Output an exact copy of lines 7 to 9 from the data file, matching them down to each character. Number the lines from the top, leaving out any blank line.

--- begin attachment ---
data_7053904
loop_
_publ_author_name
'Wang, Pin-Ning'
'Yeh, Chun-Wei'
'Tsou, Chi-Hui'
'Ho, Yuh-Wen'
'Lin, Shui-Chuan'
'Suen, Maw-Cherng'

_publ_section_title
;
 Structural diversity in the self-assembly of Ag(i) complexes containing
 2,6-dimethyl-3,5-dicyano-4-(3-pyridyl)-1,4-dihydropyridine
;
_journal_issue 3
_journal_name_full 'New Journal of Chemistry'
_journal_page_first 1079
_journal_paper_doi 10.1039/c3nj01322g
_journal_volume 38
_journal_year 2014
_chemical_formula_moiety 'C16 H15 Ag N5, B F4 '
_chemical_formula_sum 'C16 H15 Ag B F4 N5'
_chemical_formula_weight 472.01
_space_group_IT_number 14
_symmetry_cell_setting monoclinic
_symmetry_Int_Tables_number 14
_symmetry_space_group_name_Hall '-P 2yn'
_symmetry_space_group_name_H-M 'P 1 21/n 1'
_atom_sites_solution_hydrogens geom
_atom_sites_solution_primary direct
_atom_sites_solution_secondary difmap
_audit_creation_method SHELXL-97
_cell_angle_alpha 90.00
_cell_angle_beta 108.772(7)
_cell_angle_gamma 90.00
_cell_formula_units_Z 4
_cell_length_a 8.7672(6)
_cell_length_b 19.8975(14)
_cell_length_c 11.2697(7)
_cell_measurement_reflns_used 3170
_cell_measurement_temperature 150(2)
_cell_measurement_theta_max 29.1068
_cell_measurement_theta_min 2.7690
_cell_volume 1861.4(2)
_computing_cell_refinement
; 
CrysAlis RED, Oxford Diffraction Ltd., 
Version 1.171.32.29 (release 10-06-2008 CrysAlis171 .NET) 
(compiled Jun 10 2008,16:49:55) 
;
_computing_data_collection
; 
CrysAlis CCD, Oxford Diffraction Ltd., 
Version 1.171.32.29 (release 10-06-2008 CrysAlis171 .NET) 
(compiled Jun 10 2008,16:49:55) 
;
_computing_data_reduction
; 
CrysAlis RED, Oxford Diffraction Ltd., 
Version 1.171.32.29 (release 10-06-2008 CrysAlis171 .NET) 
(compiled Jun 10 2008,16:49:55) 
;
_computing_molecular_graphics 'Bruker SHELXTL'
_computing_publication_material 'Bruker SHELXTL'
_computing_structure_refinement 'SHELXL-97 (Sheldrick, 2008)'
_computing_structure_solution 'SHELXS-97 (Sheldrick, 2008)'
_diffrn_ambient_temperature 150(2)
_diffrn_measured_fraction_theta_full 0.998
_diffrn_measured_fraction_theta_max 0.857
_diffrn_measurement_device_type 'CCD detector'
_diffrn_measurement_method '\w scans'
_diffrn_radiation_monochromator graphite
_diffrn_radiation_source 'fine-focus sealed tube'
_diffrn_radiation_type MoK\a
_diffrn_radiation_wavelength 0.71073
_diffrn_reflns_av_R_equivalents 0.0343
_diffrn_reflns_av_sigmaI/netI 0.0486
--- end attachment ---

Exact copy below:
'Ho, Yuh-Wen'
'Lin, Shui-Chuan'
'Suen, Maw-Cherng'